If the circus surrounding the so-called fiscal cliff has taught us anything, it is that politics revolves around the question of how wealth and power should be distributed in our society, i.e. who will be the winners and who will be the losers.
Some sectors of liberal America are celebrating the tax deal that emerged from Capitol Hill in the immediate aftermath of the phony fiscal cliff deadline. A New York Times headline crowed, “After Fiscal Deal, Tax Code May Be the Most Progressive Since 1979.” Households with income above $400,000 (less than 1 percent of total U.S. households) saw their tax rate rise from 35 percent to 39.6 percent.
More sober critics note that these incremental increases fail to meaningfully address the fact that America’s super rich have cornered a larger share of the nation’s wealth than at any point in time since 1929, and will continue to pay far less than their fair share.
Not only do the new U.S. tax hikes fail the equity test, they fail to make a sizeable dent in the national debt.
So now Washington is gearing up for February’s budget negotiations. And a corporate friendly-group called Campaign to Fix the Debt has set its sights on so-called entitlements — to the delight of the mainstream media.
Jonathan Alter, of Bloomberg View, was among the first to roll over — no doubt waiting for a belly scratch from Michael Bloomberg, his boss and the billionaire co-chair of Campaign to Fix the Debt. On January 3, Alter wrote, “Democrats must learn to live with — and vote for — changes in entitlements. They should keep in mind that reforms such as a chained consumer price index (chained CPI), which alters the inflation calculation applied to Social Security … do not threaten the social safety net.”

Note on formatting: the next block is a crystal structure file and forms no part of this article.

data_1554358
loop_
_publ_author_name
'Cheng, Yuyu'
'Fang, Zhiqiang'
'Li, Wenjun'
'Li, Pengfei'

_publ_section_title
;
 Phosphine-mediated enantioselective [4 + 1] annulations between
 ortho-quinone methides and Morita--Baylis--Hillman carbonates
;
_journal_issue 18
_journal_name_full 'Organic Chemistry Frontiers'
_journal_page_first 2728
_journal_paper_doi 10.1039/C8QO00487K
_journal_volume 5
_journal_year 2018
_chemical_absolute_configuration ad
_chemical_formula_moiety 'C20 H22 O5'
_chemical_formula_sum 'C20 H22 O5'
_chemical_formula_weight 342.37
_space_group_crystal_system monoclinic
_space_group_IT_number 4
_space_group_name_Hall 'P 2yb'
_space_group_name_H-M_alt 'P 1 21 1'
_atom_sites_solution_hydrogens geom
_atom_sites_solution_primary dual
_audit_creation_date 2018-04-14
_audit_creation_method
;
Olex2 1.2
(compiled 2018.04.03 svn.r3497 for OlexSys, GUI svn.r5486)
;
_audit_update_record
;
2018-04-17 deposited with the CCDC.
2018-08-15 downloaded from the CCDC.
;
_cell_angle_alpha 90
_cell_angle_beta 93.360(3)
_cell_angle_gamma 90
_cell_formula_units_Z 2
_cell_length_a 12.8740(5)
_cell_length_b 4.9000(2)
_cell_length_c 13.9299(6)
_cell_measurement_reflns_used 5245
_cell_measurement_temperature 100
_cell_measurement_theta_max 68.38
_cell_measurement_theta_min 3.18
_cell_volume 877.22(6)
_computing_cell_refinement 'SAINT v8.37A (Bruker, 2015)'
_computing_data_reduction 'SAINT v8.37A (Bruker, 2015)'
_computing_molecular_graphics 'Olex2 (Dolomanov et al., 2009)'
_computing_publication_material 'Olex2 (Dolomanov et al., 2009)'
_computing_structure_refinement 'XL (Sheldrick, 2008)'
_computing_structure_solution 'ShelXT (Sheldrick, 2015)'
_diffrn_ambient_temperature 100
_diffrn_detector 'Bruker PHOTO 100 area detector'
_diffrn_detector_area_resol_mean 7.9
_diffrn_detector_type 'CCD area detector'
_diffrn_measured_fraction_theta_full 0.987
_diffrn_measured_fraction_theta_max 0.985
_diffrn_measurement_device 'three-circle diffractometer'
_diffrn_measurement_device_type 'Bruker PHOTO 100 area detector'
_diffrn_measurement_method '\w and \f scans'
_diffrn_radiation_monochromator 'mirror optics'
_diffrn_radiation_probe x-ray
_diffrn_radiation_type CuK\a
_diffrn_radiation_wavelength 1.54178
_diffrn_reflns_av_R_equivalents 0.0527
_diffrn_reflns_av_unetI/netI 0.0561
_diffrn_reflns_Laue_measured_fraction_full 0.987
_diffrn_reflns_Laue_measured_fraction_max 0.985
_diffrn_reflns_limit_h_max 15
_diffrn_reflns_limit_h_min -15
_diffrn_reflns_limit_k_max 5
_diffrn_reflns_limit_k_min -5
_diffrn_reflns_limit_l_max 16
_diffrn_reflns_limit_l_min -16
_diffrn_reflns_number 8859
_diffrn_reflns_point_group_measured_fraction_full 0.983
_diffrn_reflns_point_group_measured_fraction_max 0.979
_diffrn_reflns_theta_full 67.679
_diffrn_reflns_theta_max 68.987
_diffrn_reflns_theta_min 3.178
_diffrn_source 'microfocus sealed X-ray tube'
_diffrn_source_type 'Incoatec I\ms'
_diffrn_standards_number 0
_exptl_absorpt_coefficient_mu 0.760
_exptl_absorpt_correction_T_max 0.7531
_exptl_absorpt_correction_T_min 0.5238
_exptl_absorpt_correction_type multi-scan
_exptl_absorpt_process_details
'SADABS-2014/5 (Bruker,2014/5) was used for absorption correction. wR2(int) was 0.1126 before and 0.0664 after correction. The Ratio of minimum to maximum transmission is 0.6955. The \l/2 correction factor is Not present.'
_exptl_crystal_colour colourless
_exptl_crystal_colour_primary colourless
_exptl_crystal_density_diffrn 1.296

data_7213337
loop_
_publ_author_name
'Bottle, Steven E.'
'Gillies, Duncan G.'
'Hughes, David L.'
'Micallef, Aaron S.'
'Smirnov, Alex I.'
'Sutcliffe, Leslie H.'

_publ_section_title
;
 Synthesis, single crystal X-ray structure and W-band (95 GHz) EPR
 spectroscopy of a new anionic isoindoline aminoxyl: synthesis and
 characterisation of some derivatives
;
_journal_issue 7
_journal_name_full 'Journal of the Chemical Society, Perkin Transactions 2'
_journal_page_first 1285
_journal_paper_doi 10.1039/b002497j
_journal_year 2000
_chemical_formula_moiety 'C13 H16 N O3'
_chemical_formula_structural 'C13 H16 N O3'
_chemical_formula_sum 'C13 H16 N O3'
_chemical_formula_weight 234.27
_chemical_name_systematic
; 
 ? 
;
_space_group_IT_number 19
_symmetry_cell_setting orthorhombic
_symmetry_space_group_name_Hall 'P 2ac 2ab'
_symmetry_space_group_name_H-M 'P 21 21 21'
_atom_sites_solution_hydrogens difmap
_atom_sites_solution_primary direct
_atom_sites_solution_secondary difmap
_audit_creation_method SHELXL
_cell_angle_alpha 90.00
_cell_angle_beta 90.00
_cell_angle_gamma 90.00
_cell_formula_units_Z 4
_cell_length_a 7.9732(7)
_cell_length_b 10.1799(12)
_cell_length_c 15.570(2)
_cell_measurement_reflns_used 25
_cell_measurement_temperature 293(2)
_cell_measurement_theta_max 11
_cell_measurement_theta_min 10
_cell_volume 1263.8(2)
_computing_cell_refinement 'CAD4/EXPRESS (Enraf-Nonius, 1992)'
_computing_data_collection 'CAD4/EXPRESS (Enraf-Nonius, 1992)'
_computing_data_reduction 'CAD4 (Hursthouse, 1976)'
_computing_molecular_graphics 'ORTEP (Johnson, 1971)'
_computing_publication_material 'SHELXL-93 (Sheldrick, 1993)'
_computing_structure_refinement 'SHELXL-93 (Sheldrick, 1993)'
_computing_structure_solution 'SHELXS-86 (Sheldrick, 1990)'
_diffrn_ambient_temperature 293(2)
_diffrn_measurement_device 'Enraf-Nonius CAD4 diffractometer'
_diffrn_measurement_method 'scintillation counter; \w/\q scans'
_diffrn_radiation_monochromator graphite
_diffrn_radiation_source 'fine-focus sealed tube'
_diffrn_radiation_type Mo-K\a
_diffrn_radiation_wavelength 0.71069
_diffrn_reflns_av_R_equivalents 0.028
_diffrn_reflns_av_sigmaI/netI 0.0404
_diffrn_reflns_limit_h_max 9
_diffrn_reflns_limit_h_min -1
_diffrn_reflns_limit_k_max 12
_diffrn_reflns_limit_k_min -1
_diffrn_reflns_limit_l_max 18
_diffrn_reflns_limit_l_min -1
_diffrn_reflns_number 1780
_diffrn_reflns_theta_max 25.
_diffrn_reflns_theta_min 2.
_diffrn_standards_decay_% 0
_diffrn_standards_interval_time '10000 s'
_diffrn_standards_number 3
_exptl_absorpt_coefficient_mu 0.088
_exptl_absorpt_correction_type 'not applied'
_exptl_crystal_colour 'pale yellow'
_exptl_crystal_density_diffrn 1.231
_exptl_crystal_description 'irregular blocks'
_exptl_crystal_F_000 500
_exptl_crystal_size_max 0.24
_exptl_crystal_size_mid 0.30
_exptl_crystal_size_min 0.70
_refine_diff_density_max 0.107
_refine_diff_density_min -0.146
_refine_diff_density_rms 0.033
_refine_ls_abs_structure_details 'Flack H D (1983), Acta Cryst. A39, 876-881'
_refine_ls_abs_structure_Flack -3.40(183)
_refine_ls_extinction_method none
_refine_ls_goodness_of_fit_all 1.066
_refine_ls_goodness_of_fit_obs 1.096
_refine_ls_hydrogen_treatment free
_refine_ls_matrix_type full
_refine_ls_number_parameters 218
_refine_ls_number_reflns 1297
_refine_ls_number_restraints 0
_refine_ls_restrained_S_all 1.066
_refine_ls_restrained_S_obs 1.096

What do well-paid pundits like Alter know about social safety nets?
If chained CPI were applied to Social Security, it would change the way inflation is calculated and thereby lower the rate at which an individual’s Social Security benefit increases. Consequently, chained CPI would save the government billions — at the same time that it would deny Social Security recipients billions in cost of-living adjustments.
Such cuts to “entitlements” threaten the livelihoods of America’s old people who rely on Social Security checks for food to eat and a place to sleep, like the 21 percent of America’s single or widowed women over 65 who live in poverty — meaning they survive on less than $10,788 a year.
The theory behind chained CPI is that people adapt to the pressures of inflation by changing their buying habits. In July 2011, Marc Goldwein, a policy director of the Simpson-Bowles fiscal commission (he is now with the Committee for a Responsible Federal Budget, a “partner” of Campaign to Fix the Debt), explained the gimmick this way to National Public Radio:
“One of the problems of inflation is it doesn’t account for the fact that when the price of apples goes up, you buy oranges or bananas.” Or to put it in a way that some of the old women shopping at the Aldi grocery story down the street from In These Times would better understand, “When the price of Alpo goes up, you buy Purina.”
Joel Bleifuss, a former director of the Peace Studies Program at the University of Missouri-Columbia, is the editor & publisher of In These Times, where he has worked since October 1986.